For those of you unfamiliar with the term, Coulrophobia is a neologism which describes an extreme or irrational fear of clowns. Though it often appears on informal lists of phobias it is not registered in the American Psychiatric Association’s categorization of disorders. This is due to the fact that even though there are legitimate sufferers of this phobia there are equal amounts who claim it for the sake of attention seeking. “Oh look at me I’m scared of clowns?” You have to be desperately low on the self-esteem totem pole to lay claim to that one. But how real is this fear for those truly afraid and why?
In his essay on “The Uncanny” The founder of psychoanalysis Sigmund Freud stated that something’s uncanny if it’s almost recognizable, but somehow a little bit off. This is why creatures that are almost “human-like” in appearance evoke a creepy reaction. Freud believed that our reaction to creepiness was a primitive fight or flight response, rather than a rational reaction. A clown’s face, where familiar facial features are distorted and exaggerated using makeup, is a perfect example of this uncanny standard.
Clown costumes, with their exaggerated facial features, big feet and honking noses, can be seen as monstrously deformed as easily as they can be viewed as comical. Thus the childhood belief that clowns are real ridiculously deformed people rather than just grown-ups playing dress-up. This perception has the potential to frighten a child so much that they will carry this phobia throughout their adult life.
Now with current creepy clown sightings across the United States (so widespread that they have been mentioned at a White House news conference) it would be easy to tell a tale about a scary clown encounter. But why bother? If you want a scary clown story watch Stephen King’s IT and let the true master of horror creep you out. Instead let’s drift away from the fiction and embrace the reality of the coulrophobia phenomenon with—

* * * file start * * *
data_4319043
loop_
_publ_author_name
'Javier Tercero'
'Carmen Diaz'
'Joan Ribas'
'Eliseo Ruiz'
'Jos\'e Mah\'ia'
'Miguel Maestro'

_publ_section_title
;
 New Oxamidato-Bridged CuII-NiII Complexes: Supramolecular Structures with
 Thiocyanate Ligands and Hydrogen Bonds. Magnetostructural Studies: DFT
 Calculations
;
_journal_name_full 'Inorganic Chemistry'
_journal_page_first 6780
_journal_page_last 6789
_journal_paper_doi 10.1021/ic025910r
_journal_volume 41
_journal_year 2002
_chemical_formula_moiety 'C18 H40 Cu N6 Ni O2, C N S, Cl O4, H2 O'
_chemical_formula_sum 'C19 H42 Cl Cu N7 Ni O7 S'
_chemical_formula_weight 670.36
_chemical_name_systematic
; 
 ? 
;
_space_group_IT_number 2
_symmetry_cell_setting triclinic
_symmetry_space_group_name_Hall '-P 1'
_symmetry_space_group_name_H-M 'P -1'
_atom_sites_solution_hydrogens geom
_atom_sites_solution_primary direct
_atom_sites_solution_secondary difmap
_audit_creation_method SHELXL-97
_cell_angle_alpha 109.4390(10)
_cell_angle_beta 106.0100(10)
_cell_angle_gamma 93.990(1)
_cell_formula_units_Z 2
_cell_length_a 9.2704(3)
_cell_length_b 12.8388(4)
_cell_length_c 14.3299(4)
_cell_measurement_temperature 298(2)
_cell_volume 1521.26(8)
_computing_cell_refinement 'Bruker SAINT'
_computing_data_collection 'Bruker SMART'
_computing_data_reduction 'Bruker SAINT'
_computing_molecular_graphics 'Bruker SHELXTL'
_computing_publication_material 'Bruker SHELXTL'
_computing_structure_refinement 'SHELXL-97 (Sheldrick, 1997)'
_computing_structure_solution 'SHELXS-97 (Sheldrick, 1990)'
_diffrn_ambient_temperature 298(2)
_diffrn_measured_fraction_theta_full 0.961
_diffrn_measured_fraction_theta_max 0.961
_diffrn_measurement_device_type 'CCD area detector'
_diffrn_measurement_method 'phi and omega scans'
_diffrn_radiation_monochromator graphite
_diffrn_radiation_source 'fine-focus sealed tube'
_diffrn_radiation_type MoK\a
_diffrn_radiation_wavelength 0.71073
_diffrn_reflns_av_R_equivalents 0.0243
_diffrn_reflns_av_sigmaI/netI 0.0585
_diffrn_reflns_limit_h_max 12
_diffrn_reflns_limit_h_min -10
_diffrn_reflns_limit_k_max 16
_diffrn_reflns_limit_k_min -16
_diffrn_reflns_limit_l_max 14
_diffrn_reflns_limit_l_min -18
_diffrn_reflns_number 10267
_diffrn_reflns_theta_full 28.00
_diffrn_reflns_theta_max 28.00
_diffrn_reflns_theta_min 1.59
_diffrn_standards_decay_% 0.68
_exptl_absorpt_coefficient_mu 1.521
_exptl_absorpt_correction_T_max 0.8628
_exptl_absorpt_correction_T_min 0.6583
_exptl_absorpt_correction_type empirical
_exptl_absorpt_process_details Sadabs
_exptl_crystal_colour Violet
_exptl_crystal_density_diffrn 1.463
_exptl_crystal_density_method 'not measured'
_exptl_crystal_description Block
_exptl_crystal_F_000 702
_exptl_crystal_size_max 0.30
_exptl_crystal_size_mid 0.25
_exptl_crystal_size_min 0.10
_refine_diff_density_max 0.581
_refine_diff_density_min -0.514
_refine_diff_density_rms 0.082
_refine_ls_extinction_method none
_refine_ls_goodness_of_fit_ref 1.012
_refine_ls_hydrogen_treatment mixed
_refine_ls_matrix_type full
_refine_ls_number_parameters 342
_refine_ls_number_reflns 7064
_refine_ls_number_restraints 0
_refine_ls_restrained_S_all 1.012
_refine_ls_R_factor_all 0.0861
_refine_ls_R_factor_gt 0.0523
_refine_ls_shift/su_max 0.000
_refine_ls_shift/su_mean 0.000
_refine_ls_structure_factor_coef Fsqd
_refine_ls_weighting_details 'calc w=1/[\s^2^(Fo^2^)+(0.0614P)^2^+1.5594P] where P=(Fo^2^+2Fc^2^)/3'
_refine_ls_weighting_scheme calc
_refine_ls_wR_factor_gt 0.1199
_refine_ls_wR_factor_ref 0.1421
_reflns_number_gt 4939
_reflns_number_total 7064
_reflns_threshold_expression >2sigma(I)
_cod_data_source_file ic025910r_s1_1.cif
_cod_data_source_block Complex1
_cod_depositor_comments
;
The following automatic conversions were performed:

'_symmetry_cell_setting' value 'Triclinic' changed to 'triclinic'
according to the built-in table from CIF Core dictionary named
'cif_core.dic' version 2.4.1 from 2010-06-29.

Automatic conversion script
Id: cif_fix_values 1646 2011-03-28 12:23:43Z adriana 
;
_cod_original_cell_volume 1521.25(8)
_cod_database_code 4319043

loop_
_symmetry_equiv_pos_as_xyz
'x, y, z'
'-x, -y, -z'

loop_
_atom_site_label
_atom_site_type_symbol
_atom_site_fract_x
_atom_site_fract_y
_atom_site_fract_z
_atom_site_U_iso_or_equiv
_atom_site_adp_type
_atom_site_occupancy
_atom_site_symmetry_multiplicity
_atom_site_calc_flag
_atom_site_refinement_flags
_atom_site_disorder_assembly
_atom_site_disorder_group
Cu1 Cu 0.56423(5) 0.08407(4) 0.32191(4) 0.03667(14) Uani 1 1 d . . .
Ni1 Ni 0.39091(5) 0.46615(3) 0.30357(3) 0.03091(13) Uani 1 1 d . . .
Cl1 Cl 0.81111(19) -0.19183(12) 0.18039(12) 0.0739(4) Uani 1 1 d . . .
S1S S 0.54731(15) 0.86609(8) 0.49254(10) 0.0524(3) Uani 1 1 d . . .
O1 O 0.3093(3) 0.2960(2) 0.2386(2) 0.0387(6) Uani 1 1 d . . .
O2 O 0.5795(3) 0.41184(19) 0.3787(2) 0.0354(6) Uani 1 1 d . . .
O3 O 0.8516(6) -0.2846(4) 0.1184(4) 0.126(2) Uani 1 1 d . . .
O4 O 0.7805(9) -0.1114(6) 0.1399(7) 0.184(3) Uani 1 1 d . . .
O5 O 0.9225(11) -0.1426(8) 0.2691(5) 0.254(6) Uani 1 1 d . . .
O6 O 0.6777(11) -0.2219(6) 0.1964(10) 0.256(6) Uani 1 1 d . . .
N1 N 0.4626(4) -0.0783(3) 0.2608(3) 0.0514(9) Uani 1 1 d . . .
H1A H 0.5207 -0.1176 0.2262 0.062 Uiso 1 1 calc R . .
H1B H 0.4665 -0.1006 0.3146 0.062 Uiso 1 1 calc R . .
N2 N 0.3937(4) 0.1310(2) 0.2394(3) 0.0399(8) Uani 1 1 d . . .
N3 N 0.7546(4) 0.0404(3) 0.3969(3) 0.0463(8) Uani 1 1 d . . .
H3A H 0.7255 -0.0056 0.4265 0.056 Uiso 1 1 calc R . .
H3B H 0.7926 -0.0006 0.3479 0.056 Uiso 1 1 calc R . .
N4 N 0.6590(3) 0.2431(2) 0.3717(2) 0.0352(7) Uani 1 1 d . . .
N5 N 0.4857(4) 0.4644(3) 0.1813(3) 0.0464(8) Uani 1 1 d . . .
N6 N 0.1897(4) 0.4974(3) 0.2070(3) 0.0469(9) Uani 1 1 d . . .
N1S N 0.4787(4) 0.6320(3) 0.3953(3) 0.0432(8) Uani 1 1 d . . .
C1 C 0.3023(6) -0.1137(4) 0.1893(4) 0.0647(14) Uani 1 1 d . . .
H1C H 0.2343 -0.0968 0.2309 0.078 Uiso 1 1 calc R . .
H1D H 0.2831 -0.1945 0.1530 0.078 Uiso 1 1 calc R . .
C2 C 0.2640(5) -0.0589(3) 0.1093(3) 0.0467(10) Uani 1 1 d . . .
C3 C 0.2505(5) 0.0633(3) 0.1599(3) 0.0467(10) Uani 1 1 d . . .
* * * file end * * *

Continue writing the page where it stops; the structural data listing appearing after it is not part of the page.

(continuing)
CHAINSAW’S GUIDE TO DEALING WITH CLOWNS:
1. First and foremost, there is no such thing as clowns! (which makes this guide seem kind of stupid). Seriously though, they are not denizens from the happier side of hell nor are they another race of pale faced deformed people. They are just people in costume and should be treated the same way you’d treat any adult playing dress-up.
2. Do not assault clowns in public or at events. Under that make-up there is a person trying to make a living and it’s not cool or funny to hurt them. Plus you may scare children and YOU will become their suppressed childhood fear.
3. If you see a clown roaming around your neighborhood- do not approach said clown. Think of it as you would any a-hole with a mask on. You don’t know their intent or if they have clown friends hiding nearby. Call the cops and have the clown removed.
4. Do not stop and get out of your car to confront a clown you see on the side of the road. Do you stop every time you see a stranger walking down the sidewalk and confront them? Do you want their candy? That clown could have a gun.
5. Do not go down deserted roads in search of clowns in response to a clown sighting. OK it’s really hard to determine which is stupider—the fact that there actually clown sightings or that someone dressed as a clown wandering down deserted backroads or that people seriously respond to clown sightings. My gawd the human race is stupidly bored.
6. If you are responding to a clown-sighting, or just happen upon a clown, do not engage the clown. This is a stranger wandering around in the dark dressed as a clown, why would you seek them out? Why would you confront them? There is no law against being a weirdo and you are not the clown police.
7. Do not shoot clowns…unless of course clowns are attacking you and there’s no other option. Even if they run at you and…OK let’s be honest any jackass in any kind costume that runs at people, they’re just asking to get shot. But you will risk clown-slaughter charges if you fire upon them other than in true self-defense.
8. Clowns aren’t people too. They are just people dressed as clowns and….does that make any logical sense? OK, they aren’t clowns, like clowns are something other than people dressed as clowns…that’s a little better. Anywho…just leave them clowns alone and if they want to try and be scary don’t run or attack because they’re clowns. Think of them as you would anyone else in a mask. Then run or attack them as deemed necessary.
Next week: Helloween continues! It’s a toddler to the rescue against the monster under the bed.
I welcome almost all questions and comments via FOCUS, or email me at firstname.lastname@example.org.
Hope to hear from ya, until then try and stay focused. See ya!